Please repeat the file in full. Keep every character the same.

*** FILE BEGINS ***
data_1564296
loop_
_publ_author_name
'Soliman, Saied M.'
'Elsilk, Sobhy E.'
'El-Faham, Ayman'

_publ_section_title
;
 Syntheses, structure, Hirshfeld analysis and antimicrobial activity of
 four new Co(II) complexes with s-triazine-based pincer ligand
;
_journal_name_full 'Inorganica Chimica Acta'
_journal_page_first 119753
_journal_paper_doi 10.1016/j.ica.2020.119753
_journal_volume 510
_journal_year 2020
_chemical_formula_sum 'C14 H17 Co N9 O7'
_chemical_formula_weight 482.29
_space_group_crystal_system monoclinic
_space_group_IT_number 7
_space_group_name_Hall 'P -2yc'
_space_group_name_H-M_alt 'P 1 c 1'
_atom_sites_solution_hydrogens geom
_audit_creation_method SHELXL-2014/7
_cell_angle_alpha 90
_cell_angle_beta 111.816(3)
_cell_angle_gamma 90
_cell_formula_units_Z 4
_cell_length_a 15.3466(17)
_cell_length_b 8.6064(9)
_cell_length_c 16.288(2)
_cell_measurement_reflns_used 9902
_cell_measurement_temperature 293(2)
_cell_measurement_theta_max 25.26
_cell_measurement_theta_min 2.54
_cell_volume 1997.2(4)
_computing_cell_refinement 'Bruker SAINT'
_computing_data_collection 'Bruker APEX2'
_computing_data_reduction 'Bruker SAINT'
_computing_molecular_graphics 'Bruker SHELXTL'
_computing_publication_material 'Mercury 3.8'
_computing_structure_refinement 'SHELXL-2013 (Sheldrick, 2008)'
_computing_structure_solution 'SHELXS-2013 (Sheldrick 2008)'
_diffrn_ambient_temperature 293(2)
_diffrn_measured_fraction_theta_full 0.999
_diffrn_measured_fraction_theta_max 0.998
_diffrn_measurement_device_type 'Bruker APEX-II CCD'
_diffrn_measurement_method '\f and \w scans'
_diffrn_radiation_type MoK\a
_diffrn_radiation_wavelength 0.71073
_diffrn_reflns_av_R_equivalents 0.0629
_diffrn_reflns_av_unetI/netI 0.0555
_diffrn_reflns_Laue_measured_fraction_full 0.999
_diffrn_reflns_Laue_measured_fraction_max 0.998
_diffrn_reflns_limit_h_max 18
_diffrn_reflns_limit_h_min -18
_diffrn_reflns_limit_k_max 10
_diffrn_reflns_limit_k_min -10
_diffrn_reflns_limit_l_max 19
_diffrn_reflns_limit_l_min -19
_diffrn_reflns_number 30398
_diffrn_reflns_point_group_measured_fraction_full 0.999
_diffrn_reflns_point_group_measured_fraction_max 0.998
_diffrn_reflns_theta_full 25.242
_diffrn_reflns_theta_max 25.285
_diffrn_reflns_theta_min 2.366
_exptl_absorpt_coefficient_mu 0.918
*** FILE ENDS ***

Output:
data_1564296
loop_
_publ_author_name
'Soliman, Saied M.'
'Elsilk, Sobhy E.'
'El-Faham, Ayman'

_publ_section_title
;
 Syntheses, structure, Hirshfeld analysis and antimicrobial activity of
 four new Co(II) complexes with s-triazine-based pincer ligand
;
_journal_name_full 'Inorganica Chimica Acta'
_journal_page_first 119753
_journal_paper_doi 10.1016/j.ica.2020.119753
_journal_volume 510
_journal_year 2020
_chemical_formula_sum 'C14 H17 Co N9 O7'
_chemical_formula_weight 482.29
_space_group_crystal_system monoclinic
_space_group_IT_number 7
_space_group_name_Hall 'P -2yc'
_space_group_name_H-M_alt 'P 1 c 1'
_atom_sites_solution_hydrogens geom
_audit_creation_method SHELXL-2014/7
_cell_angle_alpha 90
_cell_angle_beta 111.816(3)
_cell_angle_gamma 90
_cell_formula_units_Z 4
_cell_length_a 15.3466(17)
_cell_length_b 8.6064(9)
_cell_length_c 16.288(2)
_cell_measurement_reflns_used 9902
_cell_measurement_temperature 293(2)
_cell_measurement_theta_max 25.26
_cell_measurement_theta_min 2.54
_cell_volume 1997.2(4)
_computing_cell_refinement 'Bruker SAINT'
_computing_data_collection 'Bruker APEX2'
_computing_data_reduction 'Bruker SAINT'
_computing_molecular_graphics 'Bruker SHELXTL'
_computing_publication_material 'Mercury 3.8'
_computing_structure_refinement 'SHELXL-2013 (Sheldrick, 2008)'
_computing_structure_solution 'SHELXS-2013 (Sheldrick 2008)'
_diffrn_ambient_temperature 293(2)
_diffrn_measured_fraction_theta_full 0.999
_diffrn_measured_fraction_theta_max 0.998
_diffrn_measurement_device_type 'Bruker APEX-II CCD'
_diffrn_measurement_method '\f and \w scans'
_diffrn_radiation_type MoK\a
_diffrn_radiation_wavelength 0.71073
_diffrn_reflns_av_R_equivalents 0.0629
_diffrn_reflns_av_unetI/netI 0.0555
_diffrn_reflns_Laue_measured_fraction_full 0.999
_diffrn_reflns_Laue_measured_fraction_max 0.998
_diffrn_reflns_limit_h_max 18
_diffrn_reflns_limit_h_min -18
_diffrn_reflns_limit_k_max 10
_diffrn_reflns_limit_k_min -10
_diffrn_reflns_limit_l_max 19
_diffrn_reflns_limit_l_min -19
_diffrn_reflns_number 30398
_diffrn_reflns_point_group_measured_fraction_full 0.999
_diffrn_reflns_point_group_measured_fraction_max 0.998
_diffrn_reflns_theta_full 25.242
_diffrn_reflns_theta_max 25.285
_diffrn_reflns_theta_min 2.366
_exptl_absorpt_coefficient_mu 0.918